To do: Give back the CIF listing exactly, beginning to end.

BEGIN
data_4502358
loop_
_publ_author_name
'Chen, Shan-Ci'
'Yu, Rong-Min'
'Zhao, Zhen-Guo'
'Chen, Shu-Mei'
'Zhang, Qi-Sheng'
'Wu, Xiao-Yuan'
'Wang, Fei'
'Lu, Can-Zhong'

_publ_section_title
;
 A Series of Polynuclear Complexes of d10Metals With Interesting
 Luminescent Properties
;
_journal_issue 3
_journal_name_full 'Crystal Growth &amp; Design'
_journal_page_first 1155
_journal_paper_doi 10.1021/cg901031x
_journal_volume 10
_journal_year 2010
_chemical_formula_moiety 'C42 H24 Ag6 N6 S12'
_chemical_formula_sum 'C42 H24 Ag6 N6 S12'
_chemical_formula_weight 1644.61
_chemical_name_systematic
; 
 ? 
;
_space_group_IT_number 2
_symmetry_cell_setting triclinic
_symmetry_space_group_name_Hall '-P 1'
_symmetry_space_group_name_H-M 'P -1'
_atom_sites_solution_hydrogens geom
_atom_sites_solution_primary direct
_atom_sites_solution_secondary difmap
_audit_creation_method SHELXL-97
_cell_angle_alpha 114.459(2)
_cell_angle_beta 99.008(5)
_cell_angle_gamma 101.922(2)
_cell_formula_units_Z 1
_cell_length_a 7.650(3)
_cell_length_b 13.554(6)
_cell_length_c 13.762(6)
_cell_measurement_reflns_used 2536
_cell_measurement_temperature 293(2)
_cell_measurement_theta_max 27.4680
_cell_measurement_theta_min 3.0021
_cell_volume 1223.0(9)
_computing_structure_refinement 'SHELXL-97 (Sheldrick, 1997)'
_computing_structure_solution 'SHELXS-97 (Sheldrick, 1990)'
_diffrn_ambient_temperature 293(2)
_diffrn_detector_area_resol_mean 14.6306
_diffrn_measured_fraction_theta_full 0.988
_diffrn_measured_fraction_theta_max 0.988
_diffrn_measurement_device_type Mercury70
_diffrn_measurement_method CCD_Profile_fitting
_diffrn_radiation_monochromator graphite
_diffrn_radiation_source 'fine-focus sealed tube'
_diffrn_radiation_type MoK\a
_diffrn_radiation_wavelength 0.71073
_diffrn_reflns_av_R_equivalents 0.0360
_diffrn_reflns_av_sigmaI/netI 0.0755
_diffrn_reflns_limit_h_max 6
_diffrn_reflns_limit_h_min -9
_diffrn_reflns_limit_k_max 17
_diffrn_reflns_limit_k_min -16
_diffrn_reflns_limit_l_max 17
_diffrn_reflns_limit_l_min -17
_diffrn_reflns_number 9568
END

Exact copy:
data_4502358
loop_
_publ_author_name
'Chen, Shan-Ci'
'Yu, Rong-Min'
'Zhao, Zhen-Guo'
'Chen, Shu-Mei'
'Zhang, Qi-Sheng'
'Wu, Xiao-Yuan'
'Wang, Fei'
'Lu, Can-Zhong'

_publ_section_title
;
 A Series of Polynuclear Complexes of d10Metals With Interesting
 Luminescent Properties
;
_journal_issue 3
_journal_name_full 'Crystal Growth &amp; Design'
_journal_page_first 1155
_journal_paper_doi 10.1021/cg901031x
_journal_volume 10
_journal_year 2010
_chemical_formula_moiety 'C42 H24 Ag6 N6 S12'
_chemical_formula_sum 'C42 H24 Ag6 N6 S12'
_chemical_formula_weight 1644.61
_chemical_name_systematic
; 
 ? 
;
_space_group_IT_number 2
_symmetry_cell_setting triclinic
_symmetry_space_group_name_Hall '-P 1'
_symmetry_space_group_name_H-M 'P -1'
_atom_sites_solution_hydrogens geom
_atom_sites_solution_primary direct
_atom_sites_solution_secondary difmap
_audit_creation_method SHELXL-97
_cell_angle_alpha 114.459(2)
_cell_angle_beta 99.008(5)
_cell_angle_gamma 101.922(2)
_cell_formula_units_Z 1
_cell_length_a 7.650(3)
_cell_length_b 13.554(6)
_cell_length_c 13.762(6)
_cell_measurement_reflns_used 2536
_cell_measurement_temperature 293(2)
_cell_measurement_theta_max 27.4680
_cell_measurement_theta_min 3.0021
_cell_volume 1223.0(9)
_computing_structure_refinement 'SHELXL-97 (Sheldrick, 1997)'
_computing_structure_solution 'SHELXS-97 (Sheldrick, 1990)'
_diffrn_ambient_temperature 293(2)
_diffrn_detector_area_resol_mean 14.6306
_diffrn_measured_fraction_theta_full 0.988
_diffrn_measured_fraction_theta_max 0.988
_diffrn_measurement_device_type Mercury70
_diffrn_measurement_method CCD_Profile_fitting
_diffrn_radiation_monochromator graphite
_diffrn_radiation_source 'fine-focus sealed tube'
_diffrn_radiation_type MoK\a
_diffrn_radiation_wavelength 0.71073
_diffrn_reflns_av_R_equivalents 0.0360
_diffrn_reflns_av_sigmaI/netI 0.0755
_diffrn_reflns_limit_h_max 6
_diffrn_reflns_limit_h_min -9
_diffrn_reflns_limit_k_max 17
_diffrn_reflns_limit_k_min -16
_diffrn_reflns_limit_l_max 17
_diffrn_reflns_limit_l_min -17
_diffrn_reflns_number 9568